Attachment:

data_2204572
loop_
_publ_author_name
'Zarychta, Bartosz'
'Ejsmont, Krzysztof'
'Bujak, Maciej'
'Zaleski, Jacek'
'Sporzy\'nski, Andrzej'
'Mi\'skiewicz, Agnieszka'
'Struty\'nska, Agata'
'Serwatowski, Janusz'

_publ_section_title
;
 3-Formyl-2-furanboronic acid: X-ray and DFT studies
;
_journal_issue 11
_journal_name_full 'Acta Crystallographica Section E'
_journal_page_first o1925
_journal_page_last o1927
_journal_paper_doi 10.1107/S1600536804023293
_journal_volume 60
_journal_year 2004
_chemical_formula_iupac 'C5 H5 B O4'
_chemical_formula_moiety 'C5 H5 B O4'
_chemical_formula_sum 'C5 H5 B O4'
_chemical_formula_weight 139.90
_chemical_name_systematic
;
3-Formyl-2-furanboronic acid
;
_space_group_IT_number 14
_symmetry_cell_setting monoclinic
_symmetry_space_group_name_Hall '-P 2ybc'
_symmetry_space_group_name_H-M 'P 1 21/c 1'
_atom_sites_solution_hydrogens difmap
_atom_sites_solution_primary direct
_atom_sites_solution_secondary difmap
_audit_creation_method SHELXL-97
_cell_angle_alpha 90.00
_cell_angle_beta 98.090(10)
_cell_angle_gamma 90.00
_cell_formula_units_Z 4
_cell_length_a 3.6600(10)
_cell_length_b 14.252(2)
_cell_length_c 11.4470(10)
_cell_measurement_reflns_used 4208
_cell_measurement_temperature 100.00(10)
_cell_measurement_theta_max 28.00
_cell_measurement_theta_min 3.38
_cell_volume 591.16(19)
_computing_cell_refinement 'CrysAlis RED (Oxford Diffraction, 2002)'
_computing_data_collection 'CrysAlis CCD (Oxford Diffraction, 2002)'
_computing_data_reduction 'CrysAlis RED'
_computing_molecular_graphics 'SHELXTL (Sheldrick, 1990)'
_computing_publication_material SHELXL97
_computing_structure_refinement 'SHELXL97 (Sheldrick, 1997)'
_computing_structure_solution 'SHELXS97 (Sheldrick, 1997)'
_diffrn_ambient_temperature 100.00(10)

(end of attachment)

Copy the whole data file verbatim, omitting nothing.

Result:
data_2204572
loop_
_publ_author_name
'Zarychta, Bartosz'
'Ejsmont, Krzysztof'
'Bujak, Maciej'
'Zaleski, Jacek'
'Sporzy\'nski, Andrzej'
'Mi\'skiewicz, Agnieszka'
'Struty\'nska, Agata'
'Serwatowski, Janusz'

_publ_section_title
;
 3-Formyl-2-furanboronic acid: X-ray and DFT studies
;
_journal_issue 11
_journal_name_full 'Acta Crystallographica Section E'
_journal_page_first o1925
_journal_page_last o1927
_journal_paper_doi 10.1107/S1600536804023293
_journal_volume 60
_journal_year 2004
_chemical_formula_iupac 'C5 H5 B O4'
_chemical_formula_moiety 'C5 H5 B O4'
_chemical_formula_sum 'C5 H5 B O4'
_chemical_formula_weight 139.90
_chemical_name_systematic
;
3-Formyl-2-furanboronic acid
;
_space_group_IT_number 14
_symmetry_cell_setting monoclinic
_symmetry_space_group_name_Hall '-P 2ybc'
_symmetry_space_group_name_H-M 'P 1 21/c 1'
_atom_sites_solution_hydrogens difmap
_atom_sites_solution_primary direct
_atom_sites_solution_secondary difmap
_audit_creation_method SHELXL-97
_cell_angle_alpha 90.00
_cell_angle_beta 98.090(10)
_cell_angle_gamma 90.00
_cell_formula_units_Z 4
_cell_length_a 3.6600(10)
_cell_length_b 14.252(2)
_cell_length_c 11.4470(10)
_cell_measurement_reflns_used 4208
_cell_measurement_temperature 100.00(10)
_cell_measurement_theta_max 28.00
_cell_measurement_theta_min 3.38
_cell_volume 591.16(19)
_computing_cell_refinement 'CrysAlis RED (Oxford Diffraction, 2002)'
_computing_data_collection 'CrysAlis CCD (Oxford Diffraction, 2002)'
_computing_data_reduction 'CrysAlis RED'
_computing_molecular_graphics 'SHELXTL (Sheldrick, 1990)'
_computing_publication_material SHELXL97
_computing_structure_refinement 'SHELXL97 (Sheldrick, 1997)'
_computing_structure_solution 'SHELXS97 (Sheldrick, 1997)'
_diffrn_ambient_temperature 100.00(10)